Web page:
By Alan Hart
At a recent BDS conference in Chicago Miko Peled said the following. “Palestinians are subjected to the inevitable brutality that comes with occupation and they are subject to racist laws that are designed to discriminate against them, to disenfranchise them, to take away their land and eventually get them to surrender completely or leave or die.” In the light of that reality how should votes in European parliaments to recognise a Palestine state be judged?
Miko’s answer was that they should be seen for what they really are – “cowardly and symbolic acts.”
I disagree with Miko to the extent that I believe it’s wrong to label (if only by implication) all who voted in favour of recognizing a Palestinian state as cowards. Many of them would like the governments of the parliaments of which they are members to set a timetable for an end to Israel’s occupation of the West Bank and siege of the Gaza Strip prison camp with the declared intention to isolate and sanction the Zionist (not Jewish) state if it did not comply with the withdrawal timetable. My point here is that the real cowards are European leaders and their governments.
In the words of a recent Ha’aretz editorial, many of the members of European parliaments who voted in favour of recognizing a Palestinian state did so in part because they are aware that a growing number of the citizens whose votes they need at election time “have had enough of Israel’s occupation and settlement.”
In that light, and noting that European leaders are not prisoners of the Zionist lobby to anything like the extent President Obama is and loathe Netanyahu and his ever expanding settlement policy every bit as much as he does, the question arising is this.
Is there any reason to believe that the time is coming when European leaders will stop being cowards and summon up the courage to take action to cause (or try to cause) Israel to end its defiance of international law and be serious about peace on terms which would provide the Palestinians with an acceptable amount of justice and security for all?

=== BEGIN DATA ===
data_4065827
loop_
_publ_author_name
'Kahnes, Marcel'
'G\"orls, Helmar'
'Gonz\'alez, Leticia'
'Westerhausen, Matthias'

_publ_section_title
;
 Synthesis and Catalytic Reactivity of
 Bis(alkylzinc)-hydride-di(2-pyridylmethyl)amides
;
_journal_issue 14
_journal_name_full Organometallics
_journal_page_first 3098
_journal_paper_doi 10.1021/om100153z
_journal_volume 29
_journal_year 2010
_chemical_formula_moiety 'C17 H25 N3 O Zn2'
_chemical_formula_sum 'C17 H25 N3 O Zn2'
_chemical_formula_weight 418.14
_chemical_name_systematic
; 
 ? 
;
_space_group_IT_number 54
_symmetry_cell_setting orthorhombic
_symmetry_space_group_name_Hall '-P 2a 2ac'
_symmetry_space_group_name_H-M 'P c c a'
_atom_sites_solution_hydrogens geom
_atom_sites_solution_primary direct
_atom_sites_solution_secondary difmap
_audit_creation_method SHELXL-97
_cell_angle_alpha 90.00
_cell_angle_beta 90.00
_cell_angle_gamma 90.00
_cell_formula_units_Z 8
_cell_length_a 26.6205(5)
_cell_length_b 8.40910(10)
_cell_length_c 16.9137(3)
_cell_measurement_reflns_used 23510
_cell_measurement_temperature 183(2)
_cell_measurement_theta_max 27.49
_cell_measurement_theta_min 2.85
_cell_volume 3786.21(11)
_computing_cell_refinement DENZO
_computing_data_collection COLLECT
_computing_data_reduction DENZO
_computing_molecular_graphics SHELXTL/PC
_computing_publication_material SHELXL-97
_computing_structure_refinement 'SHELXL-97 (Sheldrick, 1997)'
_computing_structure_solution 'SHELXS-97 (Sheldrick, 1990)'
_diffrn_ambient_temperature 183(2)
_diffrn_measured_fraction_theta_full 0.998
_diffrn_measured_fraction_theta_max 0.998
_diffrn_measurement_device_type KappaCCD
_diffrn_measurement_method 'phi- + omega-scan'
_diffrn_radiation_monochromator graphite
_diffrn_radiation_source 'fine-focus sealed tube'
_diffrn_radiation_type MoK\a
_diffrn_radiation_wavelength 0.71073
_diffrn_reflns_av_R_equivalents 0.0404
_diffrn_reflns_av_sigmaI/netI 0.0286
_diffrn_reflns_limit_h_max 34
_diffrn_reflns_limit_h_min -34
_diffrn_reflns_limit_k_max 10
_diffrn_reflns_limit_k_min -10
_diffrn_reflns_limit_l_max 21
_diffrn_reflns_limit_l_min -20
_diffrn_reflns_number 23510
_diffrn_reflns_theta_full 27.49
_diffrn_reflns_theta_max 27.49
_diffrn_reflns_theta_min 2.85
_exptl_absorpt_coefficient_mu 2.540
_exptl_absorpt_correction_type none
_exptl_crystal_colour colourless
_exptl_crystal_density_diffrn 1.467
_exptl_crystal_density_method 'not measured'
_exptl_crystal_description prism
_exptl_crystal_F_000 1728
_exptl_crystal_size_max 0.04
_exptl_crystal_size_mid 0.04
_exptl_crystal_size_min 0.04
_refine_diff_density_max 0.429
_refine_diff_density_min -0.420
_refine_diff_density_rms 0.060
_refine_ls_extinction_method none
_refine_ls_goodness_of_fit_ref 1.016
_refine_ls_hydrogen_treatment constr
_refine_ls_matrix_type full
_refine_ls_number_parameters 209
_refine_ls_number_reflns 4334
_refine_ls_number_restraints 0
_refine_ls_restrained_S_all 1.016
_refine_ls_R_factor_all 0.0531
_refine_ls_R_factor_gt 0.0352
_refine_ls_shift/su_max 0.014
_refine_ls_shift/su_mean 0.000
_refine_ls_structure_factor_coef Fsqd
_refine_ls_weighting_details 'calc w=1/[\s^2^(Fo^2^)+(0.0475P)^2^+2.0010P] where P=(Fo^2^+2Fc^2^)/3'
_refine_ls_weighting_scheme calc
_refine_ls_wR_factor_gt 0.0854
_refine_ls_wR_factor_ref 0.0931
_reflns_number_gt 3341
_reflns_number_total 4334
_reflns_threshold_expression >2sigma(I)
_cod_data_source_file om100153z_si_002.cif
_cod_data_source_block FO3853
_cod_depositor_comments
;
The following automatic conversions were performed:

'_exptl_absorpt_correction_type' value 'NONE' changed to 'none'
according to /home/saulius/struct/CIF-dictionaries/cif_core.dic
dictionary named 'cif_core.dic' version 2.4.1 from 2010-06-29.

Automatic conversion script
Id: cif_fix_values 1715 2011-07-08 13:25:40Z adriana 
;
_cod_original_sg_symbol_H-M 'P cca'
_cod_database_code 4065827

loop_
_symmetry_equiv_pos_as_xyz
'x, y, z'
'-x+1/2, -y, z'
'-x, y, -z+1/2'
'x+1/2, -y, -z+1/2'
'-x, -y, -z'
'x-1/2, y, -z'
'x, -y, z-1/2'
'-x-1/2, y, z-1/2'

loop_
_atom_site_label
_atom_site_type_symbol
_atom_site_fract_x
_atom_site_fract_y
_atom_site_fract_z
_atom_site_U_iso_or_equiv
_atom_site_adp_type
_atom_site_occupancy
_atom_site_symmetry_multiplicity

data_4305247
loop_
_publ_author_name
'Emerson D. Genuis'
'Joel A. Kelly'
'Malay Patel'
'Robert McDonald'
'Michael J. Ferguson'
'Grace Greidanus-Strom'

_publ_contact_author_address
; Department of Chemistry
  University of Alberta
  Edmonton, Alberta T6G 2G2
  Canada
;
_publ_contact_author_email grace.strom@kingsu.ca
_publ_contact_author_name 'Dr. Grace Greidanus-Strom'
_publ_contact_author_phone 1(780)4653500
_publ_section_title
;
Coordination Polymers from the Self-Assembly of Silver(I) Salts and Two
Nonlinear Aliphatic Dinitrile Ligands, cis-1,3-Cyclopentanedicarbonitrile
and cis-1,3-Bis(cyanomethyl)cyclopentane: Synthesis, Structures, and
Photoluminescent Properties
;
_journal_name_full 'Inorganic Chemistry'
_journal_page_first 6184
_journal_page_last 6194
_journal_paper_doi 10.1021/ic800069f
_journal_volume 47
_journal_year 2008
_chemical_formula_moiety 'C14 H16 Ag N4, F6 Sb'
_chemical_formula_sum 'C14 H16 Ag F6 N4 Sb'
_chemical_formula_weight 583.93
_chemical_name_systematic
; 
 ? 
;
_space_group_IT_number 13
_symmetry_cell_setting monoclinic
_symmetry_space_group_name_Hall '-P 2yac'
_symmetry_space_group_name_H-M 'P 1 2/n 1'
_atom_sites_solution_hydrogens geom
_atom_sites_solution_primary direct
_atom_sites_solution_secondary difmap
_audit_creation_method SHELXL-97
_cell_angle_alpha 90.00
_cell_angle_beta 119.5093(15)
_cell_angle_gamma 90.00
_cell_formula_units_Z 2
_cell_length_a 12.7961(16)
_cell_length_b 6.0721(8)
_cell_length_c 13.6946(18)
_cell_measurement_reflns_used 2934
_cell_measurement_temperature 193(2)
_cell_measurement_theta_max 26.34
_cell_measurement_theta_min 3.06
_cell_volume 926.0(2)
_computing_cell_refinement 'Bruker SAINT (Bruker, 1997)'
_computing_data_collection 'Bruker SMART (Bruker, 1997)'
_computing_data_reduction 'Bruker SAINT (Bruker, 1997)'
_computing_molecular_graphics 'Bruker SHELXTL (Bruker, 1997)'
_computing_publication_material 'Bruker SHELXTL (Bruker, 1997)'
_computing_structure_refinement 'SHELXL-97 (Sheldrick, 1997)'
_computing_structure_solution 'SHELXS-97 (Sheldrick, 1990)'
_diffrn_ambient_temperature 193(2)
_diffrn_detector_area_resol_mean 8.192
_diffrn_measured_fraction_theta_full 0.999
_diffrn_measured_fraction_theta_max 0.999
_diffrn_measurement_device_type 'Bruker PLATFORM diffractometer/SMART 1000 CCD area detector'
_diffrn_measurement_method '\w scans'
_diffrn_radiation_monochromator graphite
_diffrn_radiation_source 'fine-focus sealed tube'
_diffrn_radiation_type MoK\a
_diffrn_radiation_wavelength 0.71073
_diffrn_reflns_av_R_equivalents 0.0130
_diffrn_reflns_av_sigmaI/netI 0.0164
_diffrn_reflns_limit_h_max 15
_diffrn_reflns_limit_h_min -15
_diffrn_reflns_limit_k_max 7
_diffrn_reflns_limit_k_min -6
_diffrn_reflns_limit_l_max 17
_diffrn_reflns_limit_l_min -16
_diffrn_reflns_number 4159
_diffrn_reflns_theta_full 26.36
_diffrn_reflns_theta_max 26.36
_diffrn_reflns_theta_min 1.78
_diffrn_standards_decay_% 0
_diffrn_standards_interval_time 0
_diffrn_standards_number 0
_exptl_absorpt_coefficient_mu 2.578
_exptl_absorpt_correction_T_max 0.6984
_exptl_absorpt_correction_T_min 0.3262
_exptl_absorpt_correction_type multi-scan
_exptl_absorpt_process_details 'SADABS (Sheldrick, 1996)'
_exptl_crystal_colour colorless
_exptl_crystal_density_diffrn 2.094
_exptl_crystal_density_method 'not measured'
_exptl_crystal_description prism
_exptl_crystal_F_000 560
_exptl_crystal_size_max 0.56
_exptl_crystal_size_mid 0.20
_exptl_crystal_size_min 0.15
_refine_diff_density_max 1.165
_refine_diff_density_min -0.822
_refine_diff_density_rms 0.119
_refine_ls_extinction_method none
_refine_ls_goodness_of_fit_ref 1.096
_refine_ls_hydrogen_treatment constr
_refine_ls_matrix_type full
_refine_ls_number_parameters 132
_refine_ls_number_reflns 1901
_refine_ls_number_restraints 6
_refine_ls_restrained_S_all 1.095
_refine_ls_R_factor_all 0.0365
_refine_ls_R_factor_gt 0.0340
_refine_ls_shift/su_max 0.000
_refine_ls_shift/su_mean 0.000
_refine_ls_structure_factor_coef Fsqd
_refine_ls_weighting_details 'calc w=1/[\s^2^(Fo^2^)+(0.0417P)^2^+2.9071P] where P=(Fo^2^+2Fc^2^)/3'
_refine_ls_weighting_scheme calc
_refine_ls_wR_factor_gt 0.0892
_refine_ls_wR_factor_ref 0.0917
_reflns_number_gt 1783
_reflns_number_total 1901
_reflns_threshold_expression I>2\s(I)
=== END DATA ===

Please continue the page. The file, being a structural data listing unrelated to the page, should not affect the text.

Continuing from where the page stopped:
At the time of writing there is a French initiative underway. Its purpose is, it seems, to get a new Security Council resolution in which the Arab Peace Initiative of 2002 would be a key component and which would limit restarted negotiations for peace to two years.
According to usually well informed sources the French have received an assurance from the Obama administration that it will not seek to derail the initiative. And this has led the French to entertain the hope that Obama will not veto a new Security Council resolution no matter how much Israel’s leaders, their lobby and its deluded, so-called Christian fundamentalist allies object to it.
At first glance the developing French initiative seems to offer a small ray of hope for a peace. But… There is no indication of whether or not a new UN Security Council resolution would declare that Israel will be isolated and sanctioned if at the end of two years of a restarted peace process it was maintaining its rejectionist position and demonstrating that it’s not interested in peace on any terms the Palestinians could accept.
Without a declaration that a rejectionist Israel will be isolated and sanctioned a new Security Council resolution would be just another cowardly and symbolic act.
I want to close this post with some suggested reading for President Obama.
It was drawn to my attention by John V. Whitbeck, an American international lawyer who specialises in conflict resolution in general and international law as it relates to the conflict in and over Palestine that became Israel in particular.
It is a quotation from part of President George Washington’s Farewell Address in 1796. In this letter to his people America’s first president warned of the political dangers that had to be avoided if Americans were to remain true to their values.
Here is the paragraph containing his most prophetic vision.
… a passionate attachment of one Nation for another produces a variety of evils. Sympathy for the favourite nation, facilitating the illusion of an imaginary common interest, in cases where no real common interest exists, and infusing into one the enmities of the other, betrays the former into a participation in the quarrels and wars of the latter without adequate inducement or justification. It leads also to concessions to the favourite Nation of privileges denied to others, which is apt doubly to injure the Nation making the concessions; by unnecessarily parting with what ought to have been retained; and by exciting jealousy, ill will, and a disposition to retaliate, in the parties from whom equal privileges are withheld:
And it gives to ambitious, corrupted, or deluded citizens (who devote themselves to the favourite Nation) facility to betray, or sacrifice the interests of their own country, without odium, sometimes even with popularity; gilding with the appearances of a virtuous sense of obligation a commendable deference for public opinion, or a laudable zeal for public good, the base or foolish compliance of ambition corruption or infatuation.
If he could revisit us today I am sure he would say that America’s passionate attachment for Israel has produced the variety of evils he described.
If the time comes when President Obama has to debate with himself about whether or not he should veto a Security Council resolution demanding that Israel ends its defiance of international law with the promise of sanctions if it doesn’t, I think he should read the whole of Washington’s Farewell Address before making his decision.